In reply to defaid:

Agreed - my mates and I are often practising leader falls at the wall.
andrew ogilvie - on 04 Aug 2017
In reply to Sean Kelly:
Equally it's not unknown to see focused, fit and muscular young men almost drop each other or, indeed,to see giggly ( happy ?) teenage girls cruising up some of the hardest things on the wall.
rockface - on 04 Aug 2017
In reply to petellis:

I've climbed lead indoors for several years and I'm comfortable falling and dynamically belaying. I recently went on a lead course with someone so they could learn from a pro and maybe any bad habits I had could be picked up and it was during this course that the instructor recommended me this.
rockface - on 04 Aug 2017
In reply to defaid:

I totally agree. I save the more cautious attitudes for the outdoors.

P.S. no troll.
stp - on 05 Aug 2017
In reply to Rick Graham:

> Must have had more falls at indoor walls because of spinning holds than outdoors.

Sounds like your wall has some poor routesetting. I rarely come across spinners indoors these days.

Hugh Mongous - on 05 Aug 2017
In reply to andrew ogilvie:
> Equally it's not unknown to see focused, fit and muscular young men almost drop each other or, indeed,to see giggly ( happy ?) teenage girls cruising up some of the hardest things on the wall.

Oh indeed crusty dour middle aged men - as I once witnessed when one failed to make the clip on the belay of a route on the main overhang at the Foundry and seemed not best pleased when he only stopped falling at around head height.
Post edited at 07:47
petellis - on 05 Aug 2017
In reply to rockface:

> I've climbed lead indoors for several years and I'm comfortable falling and dynamically belaying. I recently went on a lead course with someone so they could learn from a pro and maybe any bad habits I had could be picked up and it was during this course that the instructor recommended me this.

I wonder if the instructor was picking up on your prior experience but reading it as overconfidence?
stp - on 17 Aug 2017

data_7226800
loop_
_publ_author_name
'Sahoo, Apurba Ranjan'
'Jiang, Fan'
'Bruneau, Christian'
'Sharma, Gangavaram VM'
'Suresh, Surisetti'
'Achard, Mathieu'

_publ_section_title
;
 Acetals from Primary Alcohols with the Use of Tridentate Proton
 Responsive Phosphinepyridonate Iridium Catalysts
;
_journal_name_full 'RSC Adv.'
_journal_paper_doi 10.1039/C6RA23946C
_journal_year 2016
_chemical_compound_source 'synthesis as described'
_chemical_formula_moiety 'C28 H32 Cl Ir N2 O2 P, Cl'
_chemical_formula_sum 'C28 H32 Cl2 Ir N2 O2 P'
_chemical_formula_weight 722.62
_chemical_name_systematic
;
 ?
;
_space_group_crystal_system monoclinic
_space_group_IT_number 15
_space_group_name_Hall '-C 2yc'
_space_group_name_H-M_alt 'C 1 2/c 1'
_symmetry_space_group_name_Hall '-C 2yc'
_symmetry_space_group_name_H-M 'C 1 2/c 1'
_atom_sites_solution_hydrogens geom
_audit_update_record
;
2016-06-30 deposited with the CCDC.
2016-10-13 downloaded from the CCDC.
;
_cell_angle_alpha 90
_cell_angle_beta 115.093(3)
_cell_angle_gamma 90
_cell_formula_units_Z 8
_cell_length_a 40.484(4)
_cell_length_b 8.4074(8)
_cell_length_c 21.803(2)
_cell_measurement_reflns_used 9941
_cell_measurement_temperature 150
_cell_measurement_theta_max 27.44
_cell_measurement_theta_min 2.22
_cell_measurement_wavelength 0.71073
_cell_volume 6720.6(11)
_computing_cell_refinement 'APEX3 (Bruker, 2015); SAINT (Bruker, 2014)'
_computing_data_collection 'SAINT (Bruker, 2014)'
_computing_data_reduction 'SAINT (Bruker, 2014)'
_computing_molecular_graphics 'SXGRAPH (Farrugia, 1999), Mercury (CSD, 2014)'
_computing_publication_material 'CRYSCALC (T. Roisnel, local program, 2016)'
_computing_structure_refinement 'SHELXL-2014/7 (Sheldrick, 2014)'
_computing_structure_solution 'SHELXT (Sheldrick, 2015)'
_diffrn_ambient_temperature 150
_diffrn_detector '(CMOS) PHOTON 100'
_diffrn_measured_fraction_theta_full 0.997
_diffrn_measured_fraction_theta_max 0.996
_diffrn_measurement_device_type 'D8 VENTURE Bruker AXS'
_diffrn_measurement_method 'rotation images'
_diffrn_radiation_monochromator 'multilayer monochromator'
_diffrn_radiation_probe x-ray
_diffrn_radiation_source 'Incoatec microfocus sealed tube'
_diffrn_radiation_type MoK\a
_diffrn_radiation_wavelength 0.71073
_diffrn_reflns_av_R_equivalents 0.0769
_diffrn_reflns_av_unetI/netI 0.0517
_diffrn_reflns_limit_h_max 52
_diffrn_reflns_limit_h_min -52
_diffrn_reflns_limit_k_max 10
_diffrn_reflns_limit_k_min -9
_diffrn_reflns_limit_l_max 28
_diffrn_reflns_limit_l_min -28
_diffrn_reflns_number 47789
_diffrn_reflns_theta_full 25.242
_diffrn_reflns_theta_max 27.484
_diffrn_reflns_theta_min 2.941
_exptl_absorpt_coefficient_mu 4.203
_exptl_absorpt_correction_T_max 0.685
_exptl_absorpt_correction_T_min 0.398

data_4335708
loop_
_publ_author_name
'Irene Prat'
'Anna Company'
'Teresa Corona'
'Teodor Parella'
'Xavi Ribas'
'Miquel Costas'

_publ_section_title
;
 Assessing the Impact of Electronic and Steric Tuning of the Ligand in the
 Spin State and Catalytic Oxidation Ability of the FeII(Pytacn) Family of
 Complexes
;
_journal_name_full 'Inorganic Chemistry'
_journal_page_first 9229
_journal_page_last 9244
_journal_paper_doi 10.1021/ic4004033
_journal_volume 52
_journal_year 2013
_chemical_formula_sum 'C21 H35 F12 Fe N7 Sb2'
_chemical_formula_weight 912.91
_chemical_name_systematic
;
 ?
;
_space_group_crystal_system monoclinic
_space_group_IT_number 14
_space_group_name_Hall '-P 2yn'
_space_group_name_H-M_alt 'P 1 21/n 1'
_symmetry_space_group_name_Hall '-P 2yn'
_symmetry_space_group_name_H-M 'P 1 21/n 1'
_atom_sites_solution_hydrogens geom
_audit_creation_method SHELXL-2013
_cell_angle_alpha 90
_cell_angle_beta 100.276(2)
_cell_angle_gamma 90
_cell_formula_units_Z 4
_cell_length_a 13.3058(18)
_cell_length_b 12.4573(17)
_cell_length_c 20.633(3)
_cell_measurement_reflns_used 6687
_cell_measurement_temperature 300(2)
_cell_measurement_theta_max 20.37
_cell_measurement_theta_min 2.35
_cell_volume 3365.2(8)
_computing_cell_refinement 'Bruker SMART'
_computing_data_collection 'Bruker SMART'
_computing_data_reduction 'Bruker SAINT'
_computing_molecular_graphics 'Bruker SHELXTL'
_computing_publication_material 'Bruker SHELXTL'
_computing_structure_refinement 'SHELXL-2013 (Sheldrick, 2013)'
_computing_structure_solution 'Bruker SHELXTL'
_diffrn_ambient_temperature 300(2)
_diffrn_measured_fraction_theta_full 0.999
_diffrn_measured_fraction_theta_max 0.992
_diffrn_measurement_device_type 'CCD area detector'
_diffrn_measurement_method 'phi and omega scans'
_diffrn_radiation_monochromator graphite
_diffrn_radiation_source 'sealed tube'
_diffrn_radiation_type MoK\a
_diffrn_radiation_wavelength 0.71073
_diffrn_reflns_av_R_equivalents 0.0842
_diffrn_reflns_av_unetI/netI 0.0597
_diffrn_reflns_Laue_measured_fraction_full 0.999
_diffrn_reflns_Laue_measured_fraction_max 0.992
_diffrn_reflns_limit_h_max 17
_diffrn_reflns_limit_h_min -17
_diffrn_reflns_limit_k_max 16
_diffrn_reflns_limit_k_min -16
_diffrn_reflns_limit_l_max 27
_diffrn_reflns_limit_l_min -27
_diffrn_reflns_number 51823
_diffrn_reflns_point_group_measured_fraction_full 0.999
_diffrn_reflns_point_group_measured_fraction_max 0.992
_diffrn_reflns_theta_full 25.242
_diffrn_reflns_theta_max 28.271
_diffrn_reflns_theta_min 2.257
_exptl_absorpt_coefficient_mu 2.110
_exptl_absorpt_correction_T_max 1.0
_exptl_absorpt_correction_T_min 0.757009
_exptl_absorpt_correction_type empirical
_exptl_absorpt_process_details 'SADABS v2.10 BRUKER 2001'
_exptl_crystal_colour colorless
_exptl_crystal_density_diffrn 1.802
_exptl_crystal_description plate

In reply to rockface:

> So what's best in your opinion?

As with many things in training it depends. It all depends on what you're trying to train. If you're training to get comfortable taking falls then obviously falling is an essential part of that. If you're training pushing yourself to your max limit for say onsight climbing then you want to be climbing until you fall too.

But for other kinds of training it's not always best to push yourself so hard. An extreme example would be ARC training to train your aerobic system where you don't go anywhere near your limit. Even for general endurance training it can be counter-productive to get to the point where you are so totally pumped you simply cannot hang on. The reason is that either you will then need a long rest, so you'll be doing less climbing volume in your session overall, or you'll need to do something easier instead so the intensity of the session will be lowered. Neither is desirable for general climbing training.

hms - on 17 Aug 2017
In reply to Scotch Bingington:

Whereas some time ago I was climbing with a lady who only ever had to hold falls extremely rarely as the bunch she normally climbed with wouldn't fall. When I slipped off she panicked and yanked all the slack out of the system, neatly tipping me upside down and slamming me into the wall. We both went on a dynamic belaying course after that!
john arran - on 17 Aug 2017
In reply to Scotch Bingington:

That reminds me of an early BICC (national leading comp) on the main Foundry wall, where they'd installed a big stalactite in the main roof. Deliberately missing a clip due to being pumped, I launched up the headwall to try to get a touch on a distant hold. Dynamic belaying wasn't well understood or well practised at the time, and I soon found myself on a tight rope, hurtling horizontally through the air with my head aimed in a beeline for the stalactite. It was only by majorly ducking at the last second that I managed to avoid what could have been one of the worst comp injuries of all time.

springfall2008 - on 19 Aug 2017
In reply to rockface:

Hmmm there is either a lack of context here or some bullshit from the instructor. Our local wall runs lead courses and you have to practice both taking and catching falls before they sign you off as safe.

If you don't fall off you aren't pushing your climbing, and gym climbing is mainly to train and push your grade!